More often than not, Cedar Rapids feels like one big strip mall. Most of the green spaces are hemmed in by concrete. The city smells different depending on what flavor of cereal the Quaker Oats factory is churning out, and on sunny Saturdays the streets fill with motorcycles. Sometimes, though, I find things I never expect. Across the river from downtown there is an amphitheater that plays the sounds of Canada Geese over loud speakers every fifteen minutes. Nearby is a sculpture made out of recycled glass that creates a fun-house mirror effect when you stand underneath it. Every time I feel like everything has become homogenous, I find a random stretch of road made out bricks or a charming, vine covered building. While I occasionally wish I'd gone to school in place closer to nature (usually while scrolling through Instagram), Cedar Rapids is teaching me that everything can be interesting, if you let it.
After a long winter, sunny days are a shock to the system. Yesterday, our first official day of summer, my friends and I laid in the grass and took selfies. Somehow we had gone the whole year without getting a single picture of the four of us together. The moment was both sublime and melancholy: one of my friends is transferring to another school, and another is going to be abroad next semester. As I watch the graduation tents go up on the quad, I can't help feeling that quintessential stirring that accompanies every step into the unknown. In just a few days time I'll be on a plane headed for Paris. I'm both excited and stressed, and meanwhile summer has me intoxicated with heady feelings of freedom. Every day for the past few days, the clouds roll in around 4pm. The wind picks up. The temperature drops. The rain falls at an angle, with a force that stings bare skin. Everything is motion. Summer is here, and the world is all a-flutter.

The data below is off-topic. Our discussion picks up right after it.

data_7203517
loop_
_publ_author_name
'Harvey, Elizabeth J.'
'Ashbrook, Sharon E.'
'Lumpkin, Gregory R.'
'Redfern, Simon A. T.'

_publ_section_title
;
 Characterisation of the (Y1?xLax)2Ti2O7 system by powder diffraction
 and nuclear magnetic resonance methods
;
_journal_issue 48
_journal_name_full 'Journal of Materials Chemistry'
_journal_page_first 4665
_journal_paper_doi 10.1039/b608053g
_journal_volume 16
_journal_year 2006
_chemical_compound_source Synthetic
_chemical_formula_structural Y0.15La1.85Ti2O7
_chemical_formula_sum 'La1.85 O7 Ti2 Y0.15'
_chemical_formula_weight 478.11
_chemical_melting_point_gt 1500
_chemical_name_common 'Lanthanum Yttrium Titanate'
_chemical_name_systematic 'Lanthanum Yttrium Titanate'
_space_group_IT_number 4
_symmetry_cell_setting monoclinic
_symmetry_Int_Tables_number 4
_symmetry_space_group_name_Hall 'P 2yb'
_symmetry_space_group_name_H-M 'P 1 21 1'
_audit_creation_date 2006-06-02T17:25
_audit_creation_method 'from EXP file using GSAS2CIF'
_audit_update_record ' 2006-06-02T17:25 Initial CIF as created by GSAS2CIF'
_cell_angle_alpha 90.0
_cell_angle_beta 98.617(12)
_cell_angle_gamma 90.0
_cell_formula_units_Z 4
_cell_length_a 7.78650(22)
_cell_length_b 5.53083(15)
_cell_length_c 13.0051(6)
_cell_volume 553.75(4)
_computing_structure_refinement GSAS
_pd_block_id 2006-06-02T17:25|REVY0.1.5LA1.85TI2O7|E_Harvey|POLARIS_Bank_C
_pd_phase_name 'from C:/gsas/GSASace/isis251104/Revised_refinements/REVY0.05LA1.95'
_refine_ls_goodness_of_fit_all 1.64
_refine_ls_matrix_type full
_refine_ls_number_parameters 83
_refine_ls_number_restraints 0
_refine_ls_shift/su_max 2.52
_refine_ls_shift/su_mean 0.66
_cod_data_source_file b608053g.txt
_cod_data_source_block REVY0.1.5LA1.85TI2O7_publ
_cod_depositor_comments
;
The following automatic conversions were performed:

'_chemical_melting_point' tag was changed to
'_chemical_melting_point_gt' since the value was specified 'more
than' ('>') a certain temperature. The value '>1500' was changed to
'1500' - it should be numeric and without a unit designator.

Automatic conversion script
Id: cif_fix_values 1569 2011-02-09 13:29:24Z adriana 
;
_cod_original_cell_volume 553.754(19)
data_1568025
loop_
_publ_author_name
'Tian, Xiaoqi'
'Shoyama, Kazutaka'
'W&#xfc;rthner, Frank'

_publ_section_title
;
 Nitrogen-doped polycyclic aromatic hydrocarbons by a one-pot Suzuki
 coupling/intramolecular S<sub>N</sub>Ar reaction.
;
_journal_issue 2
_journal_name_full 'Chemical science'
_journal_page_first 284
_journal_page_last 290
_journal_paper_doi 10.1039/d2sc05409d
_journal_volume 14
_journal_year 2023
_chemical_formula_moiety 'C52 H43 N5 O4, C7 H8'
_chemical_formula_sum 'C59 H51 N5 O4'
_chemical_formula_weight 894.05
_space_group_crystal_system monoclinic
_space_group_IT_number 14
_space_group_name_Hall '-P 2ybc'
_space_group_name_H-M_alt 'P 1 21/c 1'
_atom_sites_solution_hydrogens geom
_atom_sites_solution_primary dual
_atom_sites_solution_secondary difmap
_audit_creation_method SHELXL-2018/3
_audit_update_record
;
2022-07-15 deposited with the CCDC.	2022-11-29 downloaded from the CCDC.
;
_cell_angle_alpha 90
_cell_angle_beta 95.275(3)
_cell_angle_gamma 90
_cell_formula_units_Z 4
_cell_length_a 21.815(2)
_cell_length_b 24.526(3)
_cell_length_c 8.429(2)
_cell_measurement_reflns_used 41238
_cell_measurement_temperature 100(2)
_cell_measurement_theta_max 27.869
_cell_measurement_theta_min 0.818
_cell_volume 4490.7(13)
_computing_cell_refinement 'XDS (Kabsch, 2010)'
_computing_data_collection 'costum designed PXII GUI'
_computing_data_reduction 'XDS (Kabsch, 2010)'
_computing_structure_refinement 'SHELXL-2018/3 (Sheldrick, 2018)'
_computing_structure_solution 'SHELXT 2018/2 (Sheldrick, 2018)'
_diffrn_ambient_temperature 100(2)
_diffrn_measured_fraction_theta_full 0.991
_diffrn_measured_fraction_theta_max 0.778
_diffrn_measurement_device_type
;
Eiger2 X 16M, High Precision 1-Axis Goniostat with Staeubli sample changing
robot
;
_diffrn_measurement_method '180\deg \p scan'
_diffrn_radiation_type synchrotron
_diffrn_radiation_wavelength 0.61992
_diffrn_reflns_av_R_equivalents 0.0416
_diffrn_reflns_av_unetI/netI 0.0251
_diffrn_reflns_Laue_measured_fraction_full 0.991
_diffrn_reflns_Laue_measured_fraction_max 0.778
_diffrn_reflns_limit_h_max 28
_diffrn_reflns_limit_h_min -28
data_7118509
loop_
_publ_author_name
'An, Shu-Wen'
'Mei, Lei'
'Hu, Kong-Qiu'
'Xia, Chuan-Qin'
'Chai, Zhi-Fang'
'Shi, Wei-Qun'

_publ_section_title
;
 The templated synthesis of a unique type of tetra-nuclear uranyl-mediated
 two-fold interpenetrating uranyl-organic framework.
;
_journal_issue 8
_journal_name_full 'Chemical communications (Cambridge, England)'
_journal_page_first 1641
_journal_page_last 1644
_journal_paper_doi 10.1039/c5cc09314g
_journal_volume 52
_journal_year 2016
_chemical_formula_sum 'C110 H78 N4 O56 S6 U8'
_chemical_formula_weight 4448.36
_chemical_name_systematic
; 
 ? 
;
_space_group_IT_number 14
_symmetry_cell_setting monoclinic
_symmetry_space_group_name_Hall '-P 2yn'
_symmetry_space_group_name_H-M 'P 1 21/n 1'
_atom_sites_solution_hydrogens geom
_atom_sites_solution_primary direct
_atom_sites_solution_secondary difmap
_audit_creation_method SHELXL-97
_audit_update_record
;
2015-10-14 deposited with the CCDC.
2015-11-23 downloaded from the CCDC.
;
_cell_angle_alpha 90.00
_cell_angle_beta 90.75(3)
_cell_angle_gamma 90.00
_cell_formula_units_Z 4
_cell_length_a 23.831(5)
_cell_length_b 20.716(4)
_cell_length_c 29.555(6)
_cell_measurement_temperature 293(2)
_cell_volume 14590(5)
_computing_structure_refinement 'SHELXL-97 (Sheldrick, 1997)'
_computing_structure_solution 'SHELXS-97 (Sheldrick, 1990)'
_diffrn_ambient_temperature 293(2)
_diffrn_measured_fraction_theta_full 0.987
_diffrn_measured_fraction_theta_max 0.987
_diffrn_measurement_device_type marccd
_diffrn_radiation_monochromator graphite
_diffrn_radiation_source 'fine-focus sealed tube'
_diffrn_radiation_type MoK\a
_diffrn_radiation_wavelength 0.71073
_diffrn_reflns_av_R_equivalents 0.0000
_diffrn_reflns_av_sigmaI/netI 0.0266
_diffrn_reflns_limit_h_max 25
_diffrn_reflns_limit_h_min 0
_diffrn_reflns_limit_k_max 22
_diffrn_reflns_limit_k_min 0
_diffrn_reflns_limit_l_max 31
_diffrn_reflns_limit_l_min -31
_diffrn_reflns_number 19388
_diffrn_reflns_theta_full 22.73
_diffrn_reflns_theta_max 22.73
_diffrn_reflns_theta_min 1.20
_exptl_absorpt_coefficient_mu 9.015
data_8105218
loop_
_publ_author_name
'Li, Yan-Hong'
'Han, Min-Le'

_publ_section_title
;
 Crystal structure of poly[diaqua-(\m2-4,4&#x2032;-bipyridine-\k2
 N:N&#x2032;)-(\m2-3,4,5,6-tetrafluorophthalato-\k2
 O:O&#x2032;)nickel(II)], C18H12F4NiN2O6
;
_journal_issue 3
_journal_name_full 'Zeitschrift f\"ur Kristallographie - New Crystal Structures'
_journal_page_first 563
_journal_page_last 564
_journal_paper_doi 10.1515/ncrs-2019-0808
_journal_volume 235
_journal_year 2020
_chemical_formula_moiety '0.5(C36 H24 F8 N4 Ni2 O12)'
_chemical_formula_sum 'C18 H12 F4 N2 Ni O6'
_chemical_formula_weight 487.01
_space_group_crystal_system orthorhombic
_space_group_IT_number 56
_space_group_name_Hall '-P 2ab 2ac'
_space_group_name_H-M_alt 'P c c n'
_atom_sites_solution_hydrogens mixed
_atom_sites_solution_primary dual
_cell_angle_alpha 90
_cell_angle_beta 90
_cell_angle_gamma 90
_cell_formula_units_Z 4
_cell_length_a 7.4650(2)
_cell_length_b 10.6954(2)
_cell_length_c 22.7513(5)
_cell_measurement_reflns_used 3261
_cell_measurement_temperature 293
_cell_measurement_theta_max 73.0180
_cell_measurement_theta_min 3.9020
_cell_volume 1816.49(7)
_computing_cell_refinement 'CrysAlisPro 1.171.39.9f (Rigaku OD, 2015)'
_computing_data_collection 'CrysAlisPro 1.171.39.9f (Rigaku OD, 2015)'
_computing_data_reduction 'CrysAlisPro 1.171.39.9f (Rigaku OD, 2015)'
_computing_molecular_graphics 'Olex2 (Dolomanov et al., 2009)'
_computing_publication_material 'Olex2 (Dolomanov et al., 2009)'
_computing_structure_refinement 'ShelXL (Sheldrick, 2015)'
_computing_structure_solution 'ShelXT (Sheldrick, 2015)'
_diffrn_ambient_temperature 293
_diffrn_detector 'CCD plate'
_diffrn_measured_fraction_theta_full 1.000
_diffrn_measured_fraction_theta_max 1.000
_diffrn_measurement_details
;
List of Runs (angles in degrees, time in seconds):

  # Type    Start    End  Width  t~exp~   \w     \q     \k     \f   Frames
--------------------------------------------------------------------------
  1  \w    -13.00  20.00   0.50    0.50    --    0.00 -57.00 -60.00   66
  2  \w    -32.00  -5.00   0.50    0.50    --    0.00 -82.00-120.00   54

Every day I see pictures of places I want to live someday. The impossibly green pastures of Ireland. The deep, dark conifers of the Northwest. Blue sky stretching above West Texas like a drum. It makes me want to speed up time, run faster, do more. What's lost in the gap between here and there? Every day I face the delusion that I should be somewhere else, when really this is the only place I can be, and the only place I am. I am reminded of this every time I see a familiar face, or double over laughing at something a friend has said. I am reminded on late night pancake runs and Sunday morning conversations with my roommates. Every time the wanderlust catches hold, it's the people that keep me grounded. This is my little place in this big, messy world. I'm not going to waste my time wishing it was somewhere else.